Exposure to certain household air pollutants may cause some of the same molecular changes as smoking cigarettes.
A study in the journal Carcinogenesis reports non-smoking women living in rural China who burn smoky (bituminous) coal for heating and cooking had gene expression patterns in buccal (cheek) epithelial cells similar to those present in the cheek cells of active cigarette smokers. The study, conducted by investigators at Boston University School of Medicine (BUSM), the U.S. National Cancer Institute (NCI), and others, is the first to identify genomic alterations that result from exposure to smoky coal.
Approximately three billion people in the world use coal and biomass (charcoal, wood, animal dung and crop waste) for cooking and heating. “Lung cancer rates among non-smoking women in China’s rural counties, where smoky coal is used extensively, are among the highest in the world,” noted Qing Lan, MD, PhD, MPH, senior investigator at the NCI, and co-senior author of the study.
Avrum Spira, MD, MS, professor of medicine, pathology and laboratory medicine at BUSM and co-senior and co-corresponding author of the study, has previously shown that tobacco smoke induces gene expression changes throughout the epithelium of the respiratory tract. Since smoky coal is also an established risk factor for lung cancer and other non-malignant respiratory diseases, the researchers were interested to examine whether smoky coal had a similar effect on the respiratory tract.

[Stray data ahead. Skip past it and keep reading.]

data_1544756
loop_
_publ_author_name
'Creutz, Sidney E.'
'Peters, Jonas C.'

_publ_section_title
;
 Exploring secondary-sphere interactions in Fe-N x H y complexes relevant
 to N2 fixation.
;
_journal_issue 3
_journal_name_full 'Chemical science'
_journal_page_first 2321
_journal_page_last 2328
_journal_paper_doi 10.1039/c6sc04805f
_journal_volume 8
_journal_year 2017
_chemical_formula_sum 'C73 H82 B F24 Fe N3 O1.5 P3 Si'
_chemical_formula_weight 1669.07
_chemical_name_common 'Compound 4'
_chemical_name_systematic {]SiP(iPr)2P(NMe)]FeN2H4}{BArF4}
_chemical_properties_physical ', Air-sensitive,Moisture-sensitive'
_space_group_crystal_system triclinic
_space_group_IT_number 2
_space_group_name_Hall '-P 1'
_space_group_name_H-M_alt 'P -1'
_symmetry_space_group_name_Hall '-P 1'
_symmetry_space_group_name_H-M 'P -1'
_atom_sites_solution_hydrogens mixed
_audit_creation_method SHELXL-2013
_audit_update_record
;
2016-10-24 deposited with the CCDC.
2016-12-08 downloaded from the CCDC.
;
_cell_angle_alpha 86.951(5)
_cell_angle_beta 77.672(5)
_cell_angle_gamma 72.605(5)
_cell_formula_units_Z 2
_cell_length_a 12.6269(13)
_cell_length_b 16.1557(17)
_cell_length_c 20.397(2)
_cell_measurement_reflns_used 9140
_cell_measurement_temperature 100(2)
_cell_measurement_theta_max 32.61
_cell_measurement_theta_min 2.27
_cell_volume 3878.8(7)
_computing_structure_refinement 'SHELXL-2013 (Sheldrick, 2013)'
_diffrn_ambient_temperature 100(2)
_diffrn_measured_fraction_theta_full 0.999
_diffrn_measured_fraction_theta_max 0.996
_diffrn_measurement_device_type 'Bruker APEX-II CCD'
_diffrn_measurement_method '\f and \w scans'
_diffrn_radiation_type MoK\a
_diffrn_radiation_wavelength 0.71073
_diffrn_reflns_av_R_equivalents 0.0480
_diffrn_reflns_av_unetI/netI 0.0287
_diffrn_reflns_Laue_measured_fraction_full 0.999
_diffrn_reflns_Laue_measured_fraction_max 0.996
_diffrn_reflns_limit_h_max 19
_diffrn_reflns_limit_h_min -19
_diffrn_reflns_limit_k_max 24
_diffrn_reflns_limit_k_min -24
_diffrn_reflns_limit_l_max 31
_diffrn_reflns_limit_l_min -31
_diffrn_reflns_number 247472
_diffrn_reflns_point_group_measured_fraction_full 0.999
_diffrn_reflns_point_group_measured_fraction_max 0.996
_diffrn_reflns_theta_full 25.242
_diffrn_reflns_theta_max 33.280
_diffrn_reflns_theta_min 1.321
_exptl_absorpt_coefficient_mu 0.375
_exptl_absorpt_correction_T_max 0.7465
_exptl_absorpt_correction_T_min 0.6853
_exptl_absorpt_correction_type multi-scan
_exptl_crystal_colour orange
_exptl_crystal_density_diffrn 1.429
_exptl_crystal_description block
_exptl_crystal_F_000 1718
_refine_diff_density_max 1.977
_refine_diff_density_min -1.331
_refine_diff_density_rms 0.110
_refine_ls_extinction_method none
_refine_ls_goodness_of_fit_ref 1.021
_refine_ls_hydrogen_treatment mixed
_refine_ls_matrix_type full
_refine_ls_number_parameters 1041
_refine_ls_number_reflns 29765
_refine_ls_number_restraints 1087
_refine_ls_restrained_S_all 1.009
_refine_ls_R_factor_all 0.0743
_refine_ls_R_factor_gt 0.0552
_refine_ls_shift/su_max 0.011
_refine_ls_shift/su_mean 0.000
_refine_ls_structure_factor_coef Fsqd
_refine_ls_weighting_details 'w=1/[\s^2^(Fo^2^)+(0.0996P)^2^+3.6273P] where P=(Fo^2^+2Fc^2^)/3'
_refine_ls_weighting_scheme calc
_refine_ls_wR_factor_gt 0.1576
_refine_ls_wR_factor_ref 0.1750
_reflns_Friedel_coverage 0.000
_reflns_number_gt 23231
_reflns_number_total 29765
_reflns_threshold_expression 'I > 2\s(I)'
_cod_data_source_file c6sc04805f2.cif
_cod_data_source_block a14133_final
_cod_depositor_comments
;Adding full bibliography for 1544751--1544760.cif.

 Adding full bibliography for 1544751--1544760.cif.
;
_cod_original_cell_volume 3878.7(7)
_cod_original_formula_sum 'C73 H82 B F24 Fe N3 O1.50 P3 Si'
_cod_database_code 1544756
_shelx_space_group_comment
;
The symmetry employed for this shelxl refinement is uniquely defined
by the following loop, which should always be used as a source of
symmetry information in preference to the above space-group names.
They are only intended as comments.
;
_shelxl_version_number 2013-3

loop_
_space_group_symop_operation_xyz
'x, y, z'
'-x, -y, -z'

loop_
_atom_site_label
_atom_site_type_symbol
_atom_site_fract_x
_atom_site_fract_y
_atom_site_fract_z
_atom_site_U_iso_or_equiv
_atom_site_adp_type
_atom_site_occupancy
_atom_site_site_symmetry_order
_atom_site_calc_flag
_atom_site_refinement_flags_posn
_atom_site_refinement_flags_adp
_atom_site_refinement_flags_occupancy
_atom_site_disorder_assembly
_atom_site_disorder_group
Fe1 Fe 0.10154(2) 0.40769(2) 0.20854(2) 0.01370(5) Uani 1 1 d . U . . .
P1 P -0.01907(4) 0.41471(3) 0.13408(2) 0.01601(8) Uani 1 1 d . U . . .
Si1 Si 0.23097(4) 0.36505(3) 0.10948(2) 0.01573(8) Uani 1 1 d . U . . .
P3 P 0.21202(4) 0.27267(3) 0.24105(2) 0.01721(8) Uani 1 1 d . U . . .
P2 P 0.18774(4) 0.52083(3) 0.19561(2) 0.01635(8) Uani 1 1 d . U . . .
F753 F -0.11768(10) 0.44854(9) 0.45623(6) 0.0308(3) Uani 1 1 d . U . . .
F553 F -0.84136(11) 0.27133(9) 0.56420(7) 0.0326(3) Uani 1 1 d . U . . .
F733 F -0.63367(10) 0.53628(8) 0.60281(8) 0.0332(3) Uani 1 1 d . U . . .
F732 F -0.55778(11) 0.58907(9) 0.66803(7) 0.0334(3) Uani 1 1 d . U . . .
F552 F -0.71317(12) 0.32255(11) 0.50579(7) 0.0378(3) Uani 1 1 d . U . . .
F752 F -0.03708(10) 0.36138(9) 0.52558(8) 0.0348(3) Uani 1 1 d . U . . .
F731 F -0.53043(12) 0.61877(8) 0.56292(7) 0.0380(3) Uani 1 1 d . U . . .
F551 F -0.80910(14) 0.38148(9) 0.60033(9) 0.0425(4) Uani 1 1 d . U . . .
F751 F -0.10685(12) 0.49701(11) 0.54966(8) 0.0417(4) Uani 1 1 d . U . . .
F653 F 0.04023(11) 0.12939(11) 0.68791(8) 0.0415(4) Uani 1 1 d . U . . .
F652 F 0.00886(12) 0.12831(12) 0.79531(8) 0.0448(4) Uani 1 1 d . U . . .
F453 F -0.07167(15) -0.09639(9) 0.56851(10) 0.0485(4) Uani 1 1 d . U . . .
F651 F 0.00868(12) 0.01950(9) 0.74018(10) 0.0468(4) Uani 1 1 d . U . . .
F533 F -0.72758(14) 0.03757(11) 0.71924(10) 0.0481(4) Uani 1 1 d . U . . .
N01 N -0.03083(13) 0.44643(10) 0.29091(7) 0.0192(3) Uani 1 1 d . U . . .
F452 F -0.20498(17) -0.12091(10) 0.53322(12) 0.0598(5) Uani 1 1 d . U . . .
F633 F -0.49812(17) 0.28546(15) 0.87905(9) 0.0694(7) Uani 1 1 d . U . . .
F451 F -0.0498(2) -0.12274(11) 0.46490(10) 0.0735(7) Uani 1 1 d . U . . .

“While lung cancer in this population has been linked to the usage of smoky coal, as compared to smokeless (anthracite) coal, the molecular changes experienced by those exposed to these indoor air pollutants remained unclear,” said Nathaniel Rothman, MD, MPH, MHS, senior investigator at the NCI, and a co-author of the study.
To understand the physiologic effects of this exposure Spira and his collaborators at NCI analyzed buccal epithelial cells collected from healthy, non-smoking female residents of Xuanwei and Fuyuan county who burned smoky and smokeless coal. Genome-wide gene-expression profiles were examined and changes associated with coal type were compared. The researchers identified 282 genes as differentially expressed in the buccal epithelium of women exposed to smoky versus smokeless coal.
“We then compared our smoky coal gene-expression signature to gene-expression changes observed in tobacco users and found that smoky coal emissions elicited similar physiologic effects. These results shed new light on the molecular mechanisms associated with smoky coal exposure and may provide a biological basis for the increased risk of lung cancer,” explained Spira, who is also director of the Boston University Cancer Center and a pulmonologist at Boston Medical Center. “We hope genomic profiling of the biologic response to solid fuel emissions will ultimately lead to the development of clinically relevant biomarkers,” he added.
“Ultimately, this and other studies of the health effects from indoor air pollution due to smoky combustion highlight the importance of switching to cleaner fuels,” concluded Lan.